I was never convinced that the state ethics board had a very great case against ethically challenged Annette Ziegler: The range of breaches they are charged with punishing is too narrow to cover the specific difficulty following the rules that Ziegler suffered from.
But don't you think it's just slightly bad form for Ziegler leverage her new position to get the ethics board off her back?
Incoming state Supreme Court Justice Annette Ziegler asked her soon-to-be colleagues today to rule that the state Ethics Board has no jurisdiction to levy sanctions against her for violating the state ethics code. [. . .] Ziegler's request draws the other justices even further into the issue, amplifying what was already an awkward situation.I mean, how hard is it to mount a vigorous defense of yourself and, if necessary, appeal? I'm not entirely certain what she thinks she'll be hiding from, given that the board with the strong case--the Wisconsin Judicial Commission--is on the trail. I've written before how Ziegler quite clearly (and she herself has never denied it, though campaign manager Mark Graul was out there spinning and lying about what she did and did not do in her courtroom) violated both the spirit and the letter of the state's code of judicial conduct, including precedent set by this same Judicial Commission. She has everything to fear from that investigation, and I am hopeful that she will finally own up to her poor ethics.
In other, related news, the state senate is on the verge of proving the old adage that if there's a rule in place, no matter how obvious or stupid it may seem, it's because someone did what the rule prevents. I'm not saying this rule is stupid; rather, it seems so self-apparent Ziegler ought to apologize to the state for making it necessary:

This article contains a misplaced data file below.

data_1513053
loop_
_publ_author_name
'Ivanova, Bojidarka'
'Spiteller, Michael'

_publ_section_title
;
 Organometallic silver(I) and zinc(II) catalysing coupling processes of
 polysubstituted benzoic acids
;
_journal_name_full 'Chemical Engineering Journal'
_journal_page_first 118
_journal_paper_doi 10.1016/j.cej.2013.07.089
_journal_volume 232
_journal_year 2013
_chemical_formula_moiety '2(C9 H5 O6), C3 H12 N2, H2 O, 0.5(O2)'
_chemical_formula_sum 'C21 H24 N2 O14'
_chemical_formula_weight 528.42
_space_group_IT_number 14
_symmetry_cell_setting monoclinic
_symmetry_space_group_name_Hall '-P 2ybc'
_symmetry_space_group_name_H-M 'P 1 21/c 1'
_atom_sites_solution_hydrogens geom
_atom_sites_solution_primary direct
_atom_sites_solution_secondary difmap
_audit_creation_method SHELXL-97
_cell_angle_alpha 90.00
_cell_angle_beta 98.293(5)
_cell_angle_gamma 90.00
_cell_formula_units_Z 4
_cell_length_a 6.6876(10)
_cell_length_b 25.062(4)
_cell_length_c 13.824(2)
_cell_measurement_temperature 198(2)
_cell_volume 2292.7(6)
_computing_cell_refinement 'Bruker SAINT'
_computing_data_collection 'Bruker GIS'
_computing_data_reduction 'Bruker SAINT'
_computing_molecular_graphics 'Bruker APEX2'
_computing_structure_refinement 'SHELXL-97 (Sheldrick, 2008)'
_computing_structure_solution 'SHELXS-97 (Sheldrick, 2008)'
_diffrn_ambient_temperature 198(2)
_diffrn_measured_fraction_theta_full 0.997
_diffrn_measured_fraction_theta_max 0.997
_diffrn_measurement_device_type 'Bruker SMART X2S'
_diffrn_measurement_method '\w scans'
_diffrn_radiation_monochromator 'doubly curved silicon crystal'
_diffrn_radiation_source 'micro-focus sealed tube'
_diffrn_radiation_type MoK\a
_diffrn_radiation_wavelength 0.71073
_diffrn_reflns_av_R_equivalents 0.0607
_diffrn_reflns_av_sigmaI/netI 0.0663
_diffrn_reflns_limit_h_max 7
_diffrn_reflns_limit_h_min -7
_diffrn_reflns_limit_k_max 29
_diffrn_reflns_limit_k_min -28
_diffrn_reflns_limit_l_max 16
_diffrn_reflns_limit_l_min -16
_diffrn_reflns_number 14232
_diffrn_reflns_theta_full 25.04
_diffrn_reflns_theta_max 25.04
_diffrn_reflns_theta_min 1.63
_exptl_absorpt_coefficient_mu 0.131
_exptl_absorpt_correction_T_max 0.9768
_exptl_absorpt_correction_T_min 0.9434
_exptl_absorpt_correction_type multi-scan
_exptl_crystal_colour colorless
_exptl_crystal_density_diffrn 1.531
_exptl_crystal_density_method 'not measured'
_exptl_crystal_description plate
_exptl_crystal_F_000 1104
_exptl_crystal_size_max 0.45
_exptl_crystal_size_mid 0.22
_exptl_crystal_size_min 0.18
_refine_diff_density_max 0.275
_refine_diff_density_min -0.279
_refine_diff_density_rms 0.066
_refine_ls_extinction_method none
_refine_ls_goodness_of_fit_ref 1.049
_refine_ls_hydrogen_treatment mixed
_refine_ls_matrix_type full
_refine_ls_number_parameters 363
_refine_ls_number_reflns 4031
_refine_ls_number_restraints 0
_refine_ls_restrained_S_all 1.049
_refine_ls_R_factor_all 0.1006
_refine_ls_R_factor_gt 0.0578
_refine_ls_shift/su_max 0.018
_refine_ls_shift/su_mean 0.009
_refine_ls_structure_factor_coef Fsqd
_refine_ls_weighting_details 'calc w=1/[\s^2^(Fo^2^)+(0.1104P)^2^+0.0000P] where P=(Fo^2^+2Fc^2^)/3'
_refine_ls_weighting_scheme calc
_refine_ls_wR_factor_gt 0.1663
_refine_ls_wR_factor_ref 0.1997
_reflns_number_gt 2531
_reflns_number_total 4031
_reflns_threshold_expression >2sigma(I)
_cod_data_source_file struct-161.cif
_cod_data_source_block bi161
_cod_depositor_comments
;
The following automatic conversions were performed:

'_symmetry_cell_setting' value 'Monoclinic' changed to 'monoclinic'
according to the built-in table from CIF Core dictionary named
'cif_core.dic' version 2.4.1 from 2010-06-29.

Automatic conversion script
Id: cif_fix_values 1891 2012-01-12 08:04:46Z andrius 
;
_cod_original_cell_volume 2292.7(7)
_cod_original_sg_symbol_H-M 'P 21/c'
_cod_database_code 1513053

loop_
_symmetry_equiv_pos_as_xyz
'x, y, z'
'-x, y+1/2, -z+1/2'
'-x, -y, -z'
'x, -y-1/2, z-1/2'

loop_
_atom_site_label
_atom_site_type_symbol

A week after regulators put state Supreme Court Justice-elect Annette Ziegler under scrutiny for not revealing alleged conflicts of interest, Democrats who control the state Senate announced they are pushing a bill requiring court clerks to advise people involved in civil suits of what judges must disclose.Someone asked me at Drinking Liberally the other night how it could be possible that Annette Ziegler won her election with such a wide margin when, for those of us paying attention, there is such a clear pile of evidence of her ethical wantonness. And the answer, as I will remind you all Saturday at the Blog Summit (you've registered, right?), is that blogs don't vote.
Under the bill--which has not yet been introduced--circuit court clerks would have to give plaintiffs and defendants written notice that the presiding judge must tell them of potential conflicts of interest and withdraw from the case, unless the parties agree to let the judge stay on. The clerks would also have to tell them they could request the judge's statement of economic interest, Sen. Pat Kreitkow (D-Chippewa Falls) said at a press conference this morning.
Additionally, the people who voted for her have been trained over the last couple of decades to believe that they are in a culture war, and the courts are the front lines. For them, it was more important to get a judge like Ziegler elected to the court, even if they have to settle for Ziegler herself.
Still, I hope that when future judges get caught violating the law about informing parties before them about conflicts, we run them out of town for violating "Annette's Law." That seems a fitting legacy.